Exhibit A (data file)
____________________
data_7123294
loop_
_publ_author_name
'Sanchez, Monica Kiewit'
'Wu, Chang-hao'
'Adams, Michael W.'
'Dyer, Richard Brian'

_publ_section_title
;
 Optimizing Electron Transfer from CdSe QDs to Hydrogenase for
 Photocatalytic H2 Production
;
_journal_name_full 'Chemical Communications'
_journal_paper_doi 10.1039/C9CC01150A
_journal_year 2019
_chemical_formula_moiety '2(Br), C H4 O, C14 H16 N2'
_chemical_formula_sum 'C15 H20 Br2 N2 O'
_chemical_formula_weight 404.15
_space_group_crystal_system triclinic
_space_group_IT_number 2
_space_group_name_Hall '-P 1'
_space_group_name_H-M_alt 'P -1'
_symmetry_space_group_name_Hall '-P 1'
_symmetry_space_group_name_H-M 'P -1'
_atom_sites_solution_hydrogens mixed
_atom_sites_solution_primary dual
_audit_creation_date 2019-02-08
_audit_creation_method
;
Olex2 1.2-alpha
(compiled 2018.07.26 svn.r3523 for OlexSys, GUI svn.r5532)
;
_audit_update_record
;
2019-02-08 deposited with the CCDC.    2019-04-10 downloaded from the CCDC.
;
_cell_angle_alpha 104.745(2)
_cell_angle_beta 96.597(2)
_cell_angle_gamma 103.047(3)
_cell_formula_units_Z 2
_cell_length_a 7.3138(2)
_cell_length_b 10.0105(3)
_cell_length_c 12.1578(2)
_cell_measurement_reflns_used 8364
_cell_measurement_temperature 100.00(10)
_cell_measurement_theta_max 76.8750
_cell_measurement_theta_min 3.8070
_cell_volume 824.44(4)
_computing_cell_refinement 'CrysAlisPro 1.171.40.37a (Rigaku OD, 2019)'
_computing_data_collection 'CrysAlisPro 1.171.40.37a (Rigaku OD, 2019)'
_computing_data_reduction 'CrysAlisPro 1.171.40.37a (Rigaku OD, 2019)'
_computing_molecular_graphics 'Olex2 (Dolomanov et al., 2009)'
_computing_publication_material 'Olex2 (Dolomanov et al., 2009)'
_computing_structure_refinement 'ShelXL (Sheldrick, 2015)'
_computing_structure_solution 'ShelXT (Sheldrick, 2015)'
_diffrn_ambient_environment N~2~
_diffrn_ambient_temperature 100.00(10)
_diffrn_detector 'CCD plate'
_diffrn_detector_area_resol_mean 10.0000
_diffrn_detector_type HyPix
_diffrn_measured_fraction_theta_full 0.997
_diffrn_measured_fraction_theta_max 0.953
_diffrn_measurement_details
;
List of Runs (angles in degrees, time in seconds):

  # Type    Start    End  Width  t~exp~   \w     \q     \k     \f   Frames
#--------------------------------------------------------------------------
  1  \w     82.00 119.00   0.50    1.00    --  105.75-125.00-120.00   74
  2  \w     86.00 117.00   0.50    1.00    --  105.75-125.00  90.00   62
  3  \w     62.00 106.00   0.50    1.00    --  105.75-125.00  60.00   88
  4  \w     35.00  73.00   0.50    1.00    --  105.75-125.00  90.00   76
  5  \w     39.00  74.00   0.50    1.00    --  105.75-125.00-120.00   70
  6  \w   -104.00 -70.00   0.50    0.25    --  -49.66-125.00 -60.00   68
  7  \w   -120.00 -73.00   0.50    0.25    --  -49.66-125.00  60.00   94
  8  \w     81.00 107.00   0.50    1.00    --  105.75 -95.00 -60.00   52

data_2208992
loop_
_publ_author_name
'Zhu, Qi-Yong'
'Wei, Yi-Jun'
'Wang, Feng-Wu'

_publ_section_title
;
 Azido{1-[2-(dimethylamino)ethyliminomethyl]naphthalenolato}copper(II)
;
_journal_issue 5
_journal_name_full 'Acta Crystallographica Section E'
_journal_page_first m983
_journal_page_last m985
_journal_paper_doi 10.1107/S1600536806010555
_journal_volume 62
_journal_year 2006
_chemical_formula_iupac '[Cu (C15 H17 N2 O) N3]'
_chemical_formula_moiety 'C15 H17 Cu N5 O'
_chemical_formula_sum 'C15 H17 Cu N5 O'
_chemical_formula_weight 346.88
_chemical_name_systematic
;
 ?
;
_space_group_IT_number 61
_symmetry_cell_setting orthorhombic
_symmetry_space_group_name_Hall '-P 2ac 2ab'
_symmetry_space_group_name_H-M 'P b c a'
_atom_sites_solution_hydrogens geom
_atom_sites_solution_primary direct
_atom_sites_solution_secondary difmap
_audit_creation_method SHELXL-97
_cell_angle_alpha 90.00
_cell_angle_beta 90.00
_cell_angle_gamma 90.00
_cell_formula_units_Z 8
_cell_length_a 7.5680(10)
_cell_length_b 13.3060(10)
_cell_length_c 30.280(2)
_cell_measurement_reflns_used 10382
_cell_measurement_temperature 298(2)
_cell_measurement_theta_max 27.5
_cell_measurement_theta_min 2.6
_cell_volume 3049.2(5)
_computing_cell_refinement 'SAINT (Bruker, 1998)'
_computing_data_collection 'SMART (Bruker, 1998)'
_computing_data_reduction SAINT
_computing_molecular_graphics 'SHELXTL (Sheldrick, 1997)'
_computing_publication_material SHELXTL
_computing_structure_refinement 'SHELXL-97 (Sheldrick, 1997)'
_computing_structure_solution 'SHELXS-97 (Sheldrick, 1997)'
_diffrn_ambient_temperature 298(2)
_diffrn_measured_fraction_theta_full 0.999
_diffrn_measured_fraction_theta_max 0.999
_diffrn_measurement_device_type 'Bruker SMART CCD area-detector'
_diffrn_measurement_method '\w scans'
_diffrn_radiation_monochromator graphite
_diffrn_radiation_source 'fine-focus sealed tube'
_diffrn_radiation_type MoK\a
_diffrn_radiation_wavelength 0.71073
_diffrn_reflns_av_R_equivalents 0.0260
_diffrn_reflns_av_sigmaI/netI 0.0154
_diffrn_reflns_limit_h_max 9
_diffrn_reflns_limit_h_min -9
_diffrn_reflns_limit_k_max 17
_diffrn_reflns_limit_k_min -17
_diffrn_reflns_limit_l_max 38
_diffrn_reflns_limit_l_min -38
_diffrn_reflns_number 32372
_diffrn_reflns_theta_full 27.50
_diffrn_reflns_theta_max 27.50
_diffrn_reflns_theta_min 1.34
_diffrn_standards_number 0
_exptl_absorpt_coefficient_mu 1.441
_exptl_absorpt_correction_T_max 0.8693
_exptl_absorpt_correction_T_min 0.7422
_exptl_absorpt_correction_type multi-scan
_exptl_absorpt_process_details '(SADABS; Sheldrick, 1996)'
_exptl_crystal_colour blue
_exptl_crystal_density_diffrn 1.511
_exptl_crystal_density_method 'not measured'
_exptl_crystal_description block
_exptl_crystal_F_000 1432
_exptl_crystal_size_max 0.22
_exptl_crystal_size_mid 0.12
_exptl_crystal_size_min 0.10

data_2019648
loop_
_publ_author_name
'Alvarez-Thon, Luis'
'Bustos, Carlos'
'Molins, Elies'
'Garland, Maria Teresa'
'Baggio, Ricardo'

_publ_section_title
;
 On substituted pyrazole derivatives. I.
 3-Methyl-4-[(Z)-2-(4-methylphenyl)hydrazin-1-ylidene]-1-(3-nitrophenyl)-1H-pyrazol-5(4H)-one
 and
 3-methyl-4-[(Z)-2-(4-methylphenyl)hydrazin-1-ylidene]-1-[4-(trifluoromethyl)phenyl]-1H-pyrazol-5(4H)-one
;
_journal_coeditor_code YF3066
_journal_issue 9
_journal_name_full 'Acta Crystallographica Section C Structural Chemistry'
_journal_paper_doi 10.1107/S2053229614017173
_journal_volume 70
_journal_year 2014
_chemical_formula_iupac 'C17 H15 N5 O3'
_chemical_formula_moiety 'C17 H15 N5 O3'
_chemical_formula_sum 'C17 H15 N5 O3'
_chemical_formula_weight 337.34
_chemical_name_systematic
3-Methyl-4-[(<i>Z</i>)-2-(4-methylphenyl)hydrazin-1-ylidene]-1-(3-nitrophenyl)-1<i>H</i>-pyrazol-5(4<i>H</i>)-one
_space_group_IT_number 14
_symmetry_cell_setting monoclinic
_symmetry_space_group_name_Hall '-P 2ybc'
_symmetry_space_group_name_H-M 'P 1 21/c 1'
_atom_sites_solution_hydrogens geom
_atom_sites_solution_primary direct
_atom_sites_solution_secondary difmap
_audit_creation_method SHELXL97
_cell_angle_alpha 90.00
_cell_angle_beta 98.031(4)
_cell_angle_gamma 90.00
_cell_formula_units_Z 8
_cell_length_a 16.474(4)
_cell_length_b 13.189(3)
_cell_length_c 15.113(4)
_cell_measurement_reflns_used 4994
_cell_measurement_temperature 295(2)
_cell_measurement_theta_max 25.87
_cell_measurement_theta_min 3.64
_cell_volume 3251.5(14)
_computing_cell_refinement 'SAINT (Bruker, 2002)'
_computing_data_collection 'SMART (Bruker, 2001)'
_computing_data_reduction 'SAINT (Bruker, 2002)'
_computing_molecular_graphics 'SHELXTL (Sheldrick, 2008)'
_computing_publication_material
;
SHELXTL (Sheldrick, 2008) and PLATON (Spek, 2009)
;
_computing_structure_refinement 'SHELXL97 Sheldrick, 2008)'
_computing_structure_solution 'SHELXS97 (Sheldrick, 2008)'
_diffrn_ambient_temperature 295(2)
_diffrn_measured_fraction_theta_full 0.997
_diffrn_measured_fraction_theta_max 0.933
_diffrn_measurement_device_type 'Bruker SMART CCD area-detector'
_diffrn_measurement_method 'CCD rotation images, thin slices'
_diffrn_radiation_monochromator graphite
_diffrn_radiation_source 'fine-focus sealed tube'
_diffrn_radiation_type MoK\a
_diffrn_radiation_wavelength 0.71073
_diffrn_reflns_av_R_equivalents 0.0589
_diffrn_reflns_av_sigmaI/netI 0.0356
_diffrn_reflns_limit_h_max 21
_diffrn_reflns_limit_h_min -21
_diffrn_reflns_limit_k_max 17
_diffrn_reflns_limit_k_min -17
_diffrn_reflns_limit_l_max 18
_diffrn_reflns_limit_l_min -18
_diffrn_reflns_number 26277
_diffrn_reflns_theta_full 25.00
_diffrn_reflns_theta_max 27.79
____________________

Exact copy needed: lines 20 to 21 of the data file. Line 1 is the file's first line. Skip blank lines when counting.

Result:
_space_group_IT_number 2
_space_group_name_Hall '-P 1'